For more information or to set up interviews, please contact:
Ewa Magiera, IUCN Media Relations, t +41 22 999 0346, m +41 79 856 76 26, ewa.magiera@iucn.org

Notes to editors:
The IUCN SSC African Rhino Specialist Group’s work is sponsored by US Fish and Wildlife Service, WWF African Rhino Programme, Save the Rhino International, International Rhino Foundation, the UK Department of Environment, Food and Rural Affairs, and the Endangered Wildlife Trust.

(5) Comments

  • Anonymous commenter
    27 February 2013, 12:36

    We don't want the rhino to become the next dodo!
    What can we do to get more involved?

  • Carlo
    04 March 2013, 14:37

    (response to the previous post) There's pretty much nothing civilians can do to fight the poachers directly. But we can lobby for more aggressive government action, and spread consumer awareness that rhino horn has no medicinal value. And PRAY a lot that it will have an effect before everything is too late. :(

  • Colin
    20 March 2013, 07:43

    So OK Carlos in what way can we lobby aggresively the governments of Vietnam and China to name but two countires actively allowing the importation of Rhino horn and thereby supporting the poaching?
    What action is 'Save the Rhino' promoting to make both governments and people in Vietnam and China aware of the crime they are supporting?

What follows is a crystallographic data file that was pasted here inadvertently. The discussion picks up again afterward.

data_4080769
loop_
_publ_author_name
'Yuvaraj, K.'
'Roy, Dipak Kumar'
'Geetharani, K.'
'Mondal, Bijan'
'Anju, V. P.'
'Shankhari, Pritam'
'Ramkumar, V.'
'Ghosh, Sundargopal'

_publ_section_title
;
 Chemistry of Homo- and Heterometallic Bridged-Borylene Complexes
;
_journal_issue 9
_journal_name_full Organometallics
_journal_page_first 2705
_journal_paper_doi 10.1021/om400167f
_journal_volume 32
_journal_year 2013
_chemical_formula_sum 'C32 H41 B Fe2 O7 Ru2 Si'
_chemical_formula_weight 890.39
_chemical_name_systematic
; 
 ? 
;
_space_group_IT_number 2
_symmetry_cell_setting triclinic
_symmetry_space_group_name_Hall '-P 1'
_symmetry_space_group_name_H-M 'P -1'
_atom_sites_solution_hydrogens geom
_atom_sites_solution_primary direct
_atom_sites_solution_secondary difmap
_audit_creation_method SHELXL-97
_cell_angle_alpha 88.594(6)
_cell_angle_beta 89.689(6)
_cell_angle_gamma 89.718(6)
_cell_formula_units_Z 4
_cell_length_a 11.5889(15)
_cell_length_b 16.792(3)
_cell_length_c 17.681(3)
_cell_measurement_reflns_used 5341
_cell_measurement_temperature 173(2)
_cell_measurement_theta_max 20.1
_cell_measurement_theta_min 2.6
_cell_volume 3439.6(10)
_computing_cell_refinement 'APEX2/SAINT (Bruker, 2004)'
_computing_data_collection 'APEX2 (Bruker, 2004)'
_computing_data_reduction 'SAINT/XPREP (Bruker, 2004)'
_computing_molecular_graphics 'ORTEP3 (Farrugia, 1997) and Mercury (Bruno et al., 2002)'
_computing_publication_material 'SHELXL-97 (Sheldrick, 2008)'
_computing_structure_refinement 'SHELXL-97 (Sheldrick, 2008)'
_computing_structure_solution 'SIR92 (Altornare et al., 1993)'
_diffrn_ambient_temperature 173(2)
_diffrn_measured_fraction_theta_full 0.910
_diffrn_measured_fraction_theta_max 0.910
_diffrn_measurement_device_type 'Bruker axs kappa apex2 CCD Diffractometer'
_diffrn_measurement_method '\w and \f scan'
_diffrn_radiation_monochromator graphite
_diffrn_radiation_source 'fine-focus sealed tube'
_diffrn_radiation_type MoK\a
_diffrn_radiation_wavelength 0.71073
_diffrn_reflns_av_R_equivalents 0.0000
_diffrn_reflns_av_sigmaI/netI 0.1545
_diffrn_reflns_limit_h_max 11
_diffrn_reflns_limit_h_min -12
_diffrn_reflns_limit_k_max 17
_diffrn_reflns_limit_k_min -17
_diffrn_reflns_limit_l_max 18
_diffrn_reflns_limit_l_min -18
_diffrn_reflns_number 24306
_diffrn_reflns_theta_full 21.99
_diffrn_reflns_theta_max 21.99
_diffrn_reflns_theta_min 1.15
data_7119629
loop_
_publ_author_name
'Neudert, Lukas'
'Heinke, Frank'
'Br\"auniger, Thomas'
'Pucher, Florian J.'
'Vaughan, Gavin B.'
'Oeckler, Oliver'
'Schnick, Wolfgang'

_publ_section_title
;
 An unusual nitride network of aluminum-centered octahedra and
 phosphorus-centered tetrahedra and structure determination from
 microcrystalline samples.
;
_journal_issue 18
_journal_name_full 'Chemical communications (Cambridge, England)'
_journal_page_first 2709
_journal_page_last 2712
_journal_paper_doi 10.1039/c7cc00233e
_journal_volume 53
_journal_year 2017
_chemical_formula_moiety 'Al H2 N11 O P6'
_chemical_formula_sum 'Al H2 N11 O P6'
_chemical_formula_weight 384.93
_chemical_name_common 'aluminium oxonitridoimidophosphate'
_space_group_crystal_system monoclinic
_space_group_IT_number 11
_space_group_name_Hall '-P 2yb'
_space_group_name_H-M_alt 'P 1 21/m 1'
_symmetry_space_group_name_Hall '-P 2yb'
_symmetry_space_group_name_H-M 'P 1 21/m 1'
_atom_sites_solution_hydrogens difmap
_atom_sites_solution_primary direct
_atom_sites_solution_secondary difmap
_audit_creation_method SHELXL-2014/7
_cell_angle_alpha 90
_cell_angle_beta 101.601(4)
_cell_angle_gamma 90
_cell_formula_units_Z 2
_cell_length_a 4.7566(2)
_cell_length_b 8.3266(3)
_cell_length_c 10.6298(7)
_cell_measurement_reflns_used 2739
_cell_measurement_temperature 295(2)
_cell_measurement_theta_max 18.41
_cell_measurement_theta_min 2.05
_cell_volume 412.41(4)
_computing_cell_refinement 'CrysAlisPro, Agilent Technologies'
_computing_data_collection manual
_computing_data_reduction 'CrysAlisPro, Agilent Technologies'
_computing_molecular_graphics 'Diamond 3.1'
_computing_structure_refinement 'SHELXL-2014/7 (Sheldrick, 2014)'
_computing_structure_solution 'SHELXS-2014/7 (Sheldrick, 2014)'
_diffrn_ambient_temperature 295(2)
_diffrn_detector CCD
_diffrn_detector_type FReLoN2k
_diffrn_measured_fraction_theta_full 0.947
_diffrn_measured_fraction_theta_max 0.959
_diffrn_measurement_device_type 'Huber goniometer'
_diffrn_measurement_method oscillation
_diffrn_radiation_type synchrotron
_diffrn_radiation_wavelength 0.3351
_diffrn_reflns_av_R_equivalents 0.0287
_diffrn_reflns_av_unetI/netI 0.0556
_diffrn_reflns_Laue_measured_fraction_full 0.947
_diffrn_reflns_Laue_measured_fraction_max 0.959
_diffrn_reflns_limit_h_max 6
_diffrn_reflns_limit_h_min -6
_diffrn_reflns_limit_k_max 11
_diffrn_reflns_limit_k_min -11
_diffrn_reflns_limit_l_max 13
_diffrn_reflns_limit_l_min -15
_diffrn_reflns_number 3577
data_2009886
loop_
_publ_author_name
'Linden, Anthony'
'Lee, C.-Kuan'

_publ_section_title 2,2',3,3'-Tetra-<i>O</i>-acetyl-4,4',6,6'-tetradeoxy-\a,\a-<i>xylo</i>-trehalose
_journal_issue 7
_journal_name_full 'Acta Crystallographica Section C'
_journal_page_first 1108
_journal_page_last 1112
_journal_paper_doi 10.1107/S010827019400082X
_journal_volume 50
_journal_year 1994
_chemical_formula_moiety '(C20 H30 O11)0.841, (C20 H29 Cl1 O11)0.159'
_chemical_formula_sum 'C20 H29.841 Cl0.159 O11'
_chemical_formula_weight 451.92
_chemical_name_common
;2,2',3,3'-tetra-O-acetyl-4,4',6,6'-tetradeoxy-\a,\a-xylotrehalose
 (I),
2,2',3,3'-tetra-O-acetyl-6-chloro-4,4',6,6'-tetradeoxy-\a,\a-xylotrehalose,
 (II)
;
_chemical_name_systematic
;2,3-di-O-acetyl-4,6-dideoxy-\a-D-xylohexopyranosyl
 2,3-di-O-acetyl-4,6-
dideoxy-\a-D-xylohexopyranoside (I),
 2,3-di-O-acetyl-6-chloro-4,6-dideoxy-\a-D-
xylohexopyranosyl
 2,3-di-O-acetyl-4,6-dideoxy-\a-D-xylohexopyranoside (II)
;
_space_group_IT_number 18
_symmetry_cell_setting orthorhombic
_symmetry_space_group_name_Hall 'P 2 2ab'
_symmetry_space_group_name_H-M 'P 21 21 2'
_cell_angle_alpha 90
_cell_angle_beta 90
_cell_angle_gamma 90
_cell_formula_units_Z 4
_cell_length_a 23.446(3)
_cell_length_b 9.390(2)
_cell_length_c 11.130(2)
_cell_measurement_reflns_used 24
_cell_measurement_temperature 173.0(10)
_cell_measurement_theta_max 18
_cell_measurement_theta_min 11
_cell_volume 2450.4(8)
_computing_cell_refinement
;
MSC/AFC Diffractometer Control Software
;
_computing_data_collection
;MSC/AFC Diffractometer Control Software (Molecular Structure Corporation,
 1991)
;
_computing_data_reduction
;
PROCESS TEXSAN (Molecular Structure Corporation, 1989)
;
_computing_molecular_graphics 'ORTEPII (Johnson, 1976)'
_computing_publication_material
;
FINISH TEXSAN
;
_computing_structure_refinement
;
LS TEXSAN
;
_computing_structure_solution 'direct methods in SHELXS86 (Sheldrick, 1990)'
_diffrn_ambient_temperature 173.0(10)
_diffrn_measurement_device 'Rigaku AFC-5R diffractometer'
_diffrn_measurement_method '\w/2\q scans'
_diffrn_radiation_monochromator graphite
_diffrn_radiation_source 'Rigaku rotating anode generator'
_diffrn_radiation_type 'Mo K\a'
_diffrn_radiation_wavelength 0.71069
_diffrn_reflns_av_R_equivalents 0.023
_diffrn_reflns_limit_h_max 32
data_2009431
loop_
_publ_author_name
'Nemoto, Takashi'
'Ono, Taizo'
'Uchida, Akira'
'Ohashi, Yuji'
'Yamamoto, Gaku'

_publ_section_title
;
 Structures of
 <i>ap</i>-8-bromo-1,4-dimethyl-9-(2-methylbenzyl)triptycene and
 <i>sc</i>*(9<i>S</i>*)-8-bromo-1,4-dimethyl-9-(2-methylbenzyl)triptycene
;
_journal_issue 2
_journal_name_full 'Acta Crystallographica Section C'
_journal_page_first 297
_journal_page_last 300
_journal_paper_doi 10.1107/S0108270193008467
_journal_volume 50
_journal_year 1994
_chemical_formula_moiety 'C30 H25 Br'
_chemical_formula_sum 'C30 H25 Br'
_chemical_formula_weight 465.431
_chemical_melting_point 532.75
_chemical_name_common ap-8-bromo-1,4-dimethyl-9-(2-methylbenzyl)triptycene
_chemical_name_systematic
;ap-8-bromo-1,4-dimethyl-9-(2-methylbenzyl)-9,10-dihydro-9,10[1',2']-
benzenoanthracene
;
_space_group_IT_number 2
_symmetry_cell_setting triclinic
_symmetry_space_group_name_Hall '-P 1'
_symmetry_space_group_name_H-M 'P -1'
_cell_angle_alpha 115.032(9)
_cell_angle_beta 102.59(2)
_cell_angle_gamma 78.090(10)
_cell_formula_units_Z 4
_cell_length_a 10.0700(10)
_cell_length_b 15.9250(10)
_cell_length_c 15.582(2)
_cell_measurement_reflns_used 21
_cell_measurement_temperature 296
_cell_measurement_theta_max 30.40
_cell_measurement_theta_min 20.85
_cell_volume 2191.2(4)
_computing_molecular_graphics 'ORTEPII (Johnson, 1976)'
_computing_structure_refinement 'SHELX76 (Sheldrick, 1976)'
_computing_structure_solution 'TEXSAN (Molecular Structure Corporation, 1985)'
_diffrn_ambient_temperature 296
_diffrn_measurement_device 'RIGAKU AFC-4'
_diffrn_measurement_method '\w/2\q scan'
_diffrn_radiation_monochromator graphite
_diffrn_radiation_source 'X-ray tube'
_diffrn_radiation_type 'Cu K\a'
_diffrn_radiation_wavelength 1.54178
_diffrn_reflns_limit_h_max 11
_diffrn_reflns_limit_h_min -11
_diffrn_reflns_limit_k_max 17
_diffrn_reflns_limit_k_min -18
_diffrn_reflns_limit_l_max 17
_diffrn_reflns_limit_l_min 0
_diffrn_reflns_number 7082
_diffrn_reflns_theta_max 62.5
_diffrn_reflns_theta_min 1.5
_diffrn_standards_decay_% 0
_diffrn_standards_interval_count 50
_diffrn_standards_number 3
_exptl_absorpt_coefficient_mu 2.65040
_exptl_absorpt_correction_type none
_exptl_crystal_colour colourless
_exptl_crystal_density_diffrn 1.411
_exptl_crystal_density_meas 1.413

I read of several 'jollies' such as fund raising hikes up mountains and dinners in London. All very nice to raise some money and fun for those able to take part but where is the aggresive action you advocate.

  • Cathy Dean
    20 March 2013, 15:45

    Colin: follow this link:
    http://www.savetherhino.org/projects/554_tackling_the_demand_in_vietnam

    We're hoping to receive more good, fundable proposals to tackle the demand for rhino horn. See also recommendations from the Rhino Working Group at CITES CoP16, here (last 2 pages):

    http://www.cites.org/eng/cop/16/doc/E-CoP16-54-01.pdf

  • Matt
    17 April 2013, 01:51

    Please share this article with as many people as you can. It's very sad and more action and awareness to be done/raised.